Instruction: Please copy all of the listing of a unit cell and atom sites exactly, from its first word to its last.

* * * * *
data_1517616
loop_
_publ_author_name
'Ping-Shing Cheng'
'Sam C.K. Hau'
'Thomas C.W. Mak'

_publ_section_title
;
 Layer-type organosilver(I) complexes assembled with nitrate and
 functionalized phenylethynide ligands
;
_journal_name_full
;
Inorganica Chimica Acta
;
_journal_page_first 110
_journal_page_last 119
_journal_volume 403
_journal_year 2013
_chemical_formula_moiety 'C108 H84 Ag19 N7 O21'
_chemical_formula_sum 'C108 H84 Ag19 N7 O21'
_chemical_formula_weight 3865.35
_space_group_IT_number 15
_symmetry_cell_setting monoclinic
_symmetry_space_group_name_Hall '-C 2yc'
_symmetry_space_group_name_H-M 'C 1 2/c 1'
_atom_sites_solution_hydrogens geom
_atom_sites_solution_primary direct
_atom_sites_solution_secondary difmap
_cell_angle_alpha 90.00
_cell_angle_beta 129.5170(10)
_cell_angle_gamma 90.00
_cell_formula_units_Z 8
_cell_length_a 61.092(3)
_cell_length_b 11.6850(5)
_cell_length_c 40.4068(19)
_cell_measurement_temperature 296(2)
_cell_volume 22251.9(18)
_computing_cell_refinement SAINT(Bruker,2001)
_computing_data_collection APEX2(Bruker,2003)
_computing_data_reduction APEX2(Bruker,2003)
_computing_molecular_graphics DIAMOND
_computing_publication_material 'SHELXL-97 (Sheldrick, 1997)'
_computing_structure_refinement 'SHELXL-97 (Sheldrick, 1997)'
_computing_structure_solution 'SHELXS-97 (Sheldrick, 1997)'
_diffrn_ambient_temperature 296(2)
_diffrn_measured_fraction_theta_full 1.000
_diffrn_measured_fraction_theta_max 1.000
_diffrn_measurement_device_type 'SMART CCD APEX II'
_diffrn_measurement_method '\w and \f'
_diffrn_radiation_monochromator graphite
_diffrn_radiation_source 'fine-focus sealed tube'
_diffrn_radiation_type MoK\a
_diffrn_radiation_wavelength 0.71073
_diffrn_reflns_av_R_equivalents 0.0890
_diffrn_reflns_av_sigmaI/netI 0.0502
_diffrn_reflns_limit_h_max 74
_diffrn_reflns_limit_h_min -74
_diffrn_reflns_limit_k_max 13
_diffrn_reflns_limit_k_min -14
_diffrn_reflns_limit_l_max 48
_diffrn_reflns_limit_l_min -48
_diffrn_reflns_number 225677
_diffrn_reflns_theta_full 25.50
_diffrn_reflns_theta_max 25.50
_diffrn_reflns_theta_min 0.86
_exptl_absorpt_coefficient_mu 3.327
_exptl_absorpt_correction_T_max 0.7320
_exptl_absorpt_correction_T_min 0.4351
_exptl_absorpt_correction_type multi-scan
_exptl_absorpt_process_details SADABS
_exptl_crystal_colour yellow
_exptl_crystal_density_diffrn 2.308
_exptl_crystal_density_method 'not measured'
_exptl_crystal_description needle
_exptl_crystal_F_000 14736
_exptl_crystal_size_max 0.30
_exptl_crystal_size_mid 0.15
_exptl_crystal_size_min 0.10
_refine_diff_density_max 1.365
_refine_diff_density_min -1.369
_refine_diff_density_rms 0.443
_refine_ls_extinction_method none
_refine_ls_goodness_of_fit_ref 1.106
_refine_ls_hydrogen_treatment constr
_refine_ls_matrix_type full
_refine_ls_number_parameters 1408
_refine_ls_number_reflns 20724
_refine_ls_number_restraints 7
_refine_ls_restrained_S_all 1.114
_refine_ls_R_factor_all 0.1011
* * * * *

data_1517616
loop_
_publ_author_name
'Ping-Shing Cheng'
'Sam C.K. Hau'
'Thomas C.W. Mak'

_publ_section_title
;
 Layer-type organosilver(I) complexes assembled with nitrate and
 functionalized phenylethynide ligands
;
_journal_name_full
;
Inorganica Chimica Acta
;
_journal_page_first 110
_journal_page_last 119
_journal_volume 403
_journal_year 2013
_chemical_formula_moiety 'C108 H84 Ag19 N7 O21'
_chemical_formula_sum 'C108 H84 Ag19 N7 O21'
_chemical_formula_weight 3865.35
_space_group_IT_number 15
_symmetry_cell_setting monoclinic
_symmetry_space_group_name_Hall '-C 2yc'
_symmetry_space_group_name_H-M 'C 1 2/c 1'
_atom_sites_solution_hydrogens geom
_atom_sites_solution_primary direct
_atom_sites_solution_secondary difmap
_cell_angle_alpha 90.00
_cell_angle_beta 129.5170(10)
_cell_angle_gamma 90.00
_cell_formula_units_Z 8
_cell_length_a 61.092(3)
_cell_length_b 11.6850(5)
_cell_length_c 40.4068(19)
_cell_measurement_temperature 296(2)
_cell_volume 22251.9(18)
_computing_cell_refinement SAINT(Bruker,2001)
_computing_data_collection APEX2(Bruker,2003)
_computing_data_reduction APEX2(Bruker,2003)
_computing_molecular_graphics DIAMOND
_computing_publication_material 'SHELXL-97 (Sheldrick, 1997)'
_computing_structure_refinement 'SHELXL-97 (Sheldrick, 1997)'
_computing_structure_solution 'SHELXS-97 (Sheldrick, 1997)'
_diffrn_ambient_temperature 296(2)
_diffrn_measured_fraction_theta_full 1.000
_diffrn_measured_fraction_theta_max 1.000
_diffrn_measurement_device_type 'SMART CCD APEX II'
_diffrn_measurement_method '\w and \f'
_diffrn_radiation_monochromator graphite
_diffrn_radiation_source 'fine-focus sealed tube'
_diffrn_radiation_type MoK\a
_diffrn_radiation_wavelength 0.71073
_diffrn_reflns_av_R_equivalents 0.0890
_diffrn_reflns_av_sigmaI/netI 0.0502
_diffrn_reflns_limit_h_max 74
_diffrn_reflns_limit_h_min -74
_diffrn_reflns_limit_k_max 13
_diffrn_reflns_limit_k_min -14
_diffrn_reflns_limit_l_max 48
_diffrn_reflns_limit_l_min -48
_diffrn_reflns_number 225677
_diffrn_reflns_theta_full 25.50
_diffrn_reflns_theta_max 25.50
_diffrn_reflns_theta_min 0.86
_exptl_absorpt_coefficient_mu 3.327
_exptl_absorpt_correction_T_max 0.7320
_exptl_absorpt_correction_T_min 0.4351
_exptl_absorpt_correction_type multi-scan
_exptl_absorpt_process_details SADABS
_exptl_crystal_colour yellow
_exptl_crystal_density_diffrn 2.308
_exptl_crystal_density_method 'not measured'
_exptl_crystal_description needle
_exptl_crystal_F_000 14736
_exptl_crystal_size_max 0.30
_exptl_crystal_size_mid 0.15
_exptl_crystal_size_min 0.10
_refine_diff_density_max 1.365
_refine_diff_density_min -1.369
_refine_diff_density_rms 0.443
_refine_ls_extinction_method none
_refine_ls_goodness_of_fit_ref 1.106
_refine_ls_hydrogen_treatment constr
_refine_ls_matrix_type full
_refine_ls_number_parameters 1408
_refine_ls_number_reflns 20724
_refine_ls_number_restraints 7
_refine_ls_restrained_S_all 1.114
_refine_ls_R_factor_all 0.1011